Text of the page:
Just had a short visit to the to the Belgium town of Dinant, right on the River Meuse. This very old town is known for its landmark, the Collegiate Church of Notre Dame de Dinant. Right behind it, at the very top of the mountain, is the Citadel of Dinant. You can take a cable car to the top; however, “we” chose to walk it. All 408 steps of it, to walk off the calories from our beer of course. It is worth the climb though, as there is a small interactive exhibit to experience and a breathtaking view.20171111_152107Dinant is also known for Adolphe Sax, the inventor of the saxophone from the early 1840’s, its Trappist Leffe beer, delicious chocolate of course, mussel’s for dinner and the couque de dinant. This sweet treat is made of just flour and honey and is not intended to be bitten into. Instead, you break off pieces and suck on it. Or maybe dip it in some tea. Yum!IMG_4445This cute little town was very picturesque, with a few surprises along the way, such as the Rocher Bayard rock and the hidden ruins de creve-coeur. The ruins were a bit of a hike, and maybe not the safest thing to do in the rain, but well worth it. To get there you also walk through a tiny medieval town, and it’s only about a 30 minute commute from downtown. Some other tourist activities included beer tasting at Maison Leffe and exploring the caves at Grotte La Merveilleuse.IMG_4870-EditDo note that as this is a small town, and if you go in low tourist season, most outdoor water activities are closed. There is not much of a nightlife, as things shut down very early, and it is also very difficult to find places for an early breakfast, so feel free to sleep in. A free but fun activity to do is to walk along the river. Check out the colours and architecture of the locals homes, take pictures of the scenery, and breathe in the fresh air, while sampling some fresh Belgium chocolate of course!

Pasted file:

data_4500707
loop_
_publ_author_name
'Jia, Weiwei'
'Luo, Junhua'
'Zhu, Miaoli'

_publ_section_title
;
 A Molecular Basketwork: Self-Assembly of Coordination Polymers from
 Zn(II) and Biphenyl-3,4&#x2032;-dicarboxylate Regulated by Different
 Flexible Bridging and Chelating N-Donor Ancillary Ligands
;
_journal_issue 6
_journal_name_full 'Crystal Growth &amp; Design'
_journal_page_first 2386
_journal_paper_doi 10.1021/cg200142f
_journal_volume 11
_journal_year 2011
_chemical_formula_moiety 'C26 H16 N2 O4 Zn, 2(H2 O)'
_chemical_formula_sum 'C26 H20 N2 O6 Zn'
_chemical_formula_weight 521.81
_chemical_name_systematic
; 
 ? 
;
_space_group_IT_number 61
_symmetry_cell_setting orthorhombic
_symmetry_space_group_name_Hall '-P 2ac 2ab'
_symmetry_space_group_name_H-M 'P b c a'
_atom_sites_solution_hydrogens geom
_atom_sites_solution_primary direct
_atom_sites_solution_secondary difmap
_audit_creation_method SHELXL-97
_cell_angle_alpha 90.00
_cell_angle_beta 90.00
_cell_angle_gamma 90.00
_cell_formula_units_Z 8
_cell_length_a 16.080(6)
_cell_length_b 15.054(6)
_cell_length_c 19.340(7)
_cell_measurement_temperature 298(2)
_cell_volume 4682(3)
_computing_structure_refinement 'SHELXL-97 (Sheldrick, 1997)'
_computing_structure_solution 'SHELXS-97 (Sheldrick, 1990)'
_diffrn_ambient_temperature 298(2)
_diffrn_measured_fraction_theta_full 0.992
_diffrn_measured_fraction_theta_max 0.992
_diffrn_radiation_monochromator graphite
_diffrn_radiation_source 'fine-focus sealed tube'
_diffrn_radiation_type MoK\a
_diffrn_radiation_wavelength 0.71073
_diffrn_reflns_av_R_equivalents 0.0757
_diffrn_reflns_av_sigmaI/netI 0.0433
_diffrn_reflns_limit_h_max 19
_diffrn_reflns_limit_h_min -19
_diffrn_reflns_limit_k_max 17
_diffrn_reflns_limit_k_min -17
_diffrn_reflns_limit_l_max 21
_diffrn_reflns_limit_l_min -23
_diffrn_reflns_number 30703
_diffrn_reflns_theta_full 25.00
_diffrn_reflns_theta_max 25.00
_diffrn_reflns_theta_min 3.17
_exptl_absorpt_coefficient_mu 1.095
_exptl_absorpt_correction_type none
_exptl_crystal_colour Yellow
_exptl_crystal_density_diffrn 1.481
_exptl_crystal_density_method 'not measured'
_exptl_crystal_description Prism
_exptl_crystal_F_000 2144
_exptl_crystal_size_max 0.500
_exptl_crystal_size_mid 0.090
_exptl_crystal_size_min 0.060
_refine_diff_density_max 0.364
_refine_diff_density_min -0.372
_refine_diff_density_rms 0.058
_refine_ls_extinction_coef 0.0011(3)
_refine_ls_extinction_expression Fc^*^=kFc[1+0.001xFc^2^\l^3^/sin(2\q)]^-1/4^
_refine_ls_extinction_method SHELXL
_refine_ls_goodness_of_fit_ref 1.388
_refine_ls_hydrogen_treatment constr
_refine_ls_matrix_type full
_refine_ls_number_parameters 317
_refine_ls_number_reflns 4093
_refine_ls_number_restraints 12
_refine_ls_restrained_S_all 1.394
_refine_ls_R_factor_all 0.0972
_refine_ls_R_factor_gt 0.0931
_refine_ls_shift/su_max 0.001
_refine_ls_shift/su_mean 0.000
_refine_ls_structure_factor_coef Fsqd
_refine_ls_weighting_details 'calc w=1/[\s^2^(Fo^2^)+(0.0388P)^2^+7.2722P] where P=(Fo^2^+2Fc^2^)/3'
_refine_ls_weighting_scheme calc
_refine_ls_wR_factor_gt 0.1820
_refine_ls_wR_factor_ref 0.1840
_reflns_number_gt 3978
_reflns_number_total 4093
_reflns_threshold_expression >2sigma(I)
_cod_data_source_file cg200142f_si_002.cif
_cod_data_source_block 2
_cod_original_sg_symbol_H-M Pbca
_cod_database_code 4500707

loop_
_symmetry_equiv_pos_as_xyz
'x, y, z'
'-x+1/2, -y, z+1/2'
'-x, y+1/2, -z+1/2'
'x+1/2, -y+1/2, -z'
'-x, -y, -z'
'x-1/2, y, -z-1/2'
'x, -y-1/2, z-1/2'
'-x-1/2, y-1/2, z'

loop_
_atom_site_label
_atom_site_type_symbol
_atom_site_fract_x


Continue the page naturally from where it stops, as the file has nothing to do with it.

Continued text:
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Where should we go next? Any suggestions?
Cheers,
Melissa

How to Act

And that’s a wrap on my first play in Amsterdam! Thank you to the amazing cast and crew for making this an unforgettable experience. The thing that was reiterated to me once again about theatre is that no matter what country you are in, theatre translates the same everywhere. It is months of rehearsals, becoming a close knit family, the usual preshow nerves and producing a magical experience for both the actors and audience alike.

Photo credit to Arjen Veldt Photography.

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The show was continuously sold out with wait lists filling up each night. Be sure to stay in the loop for what In Players will be showing next at http://inplayers.org/… And if you are looking to learn the basics of acting yourself, come join me in Amsterdam! I will be teaching an acting workshop on November 18th! Come learn ‘How to Act’!

Let's Celebrate National Sunglasses Day! (4)

Cheers,
Melissa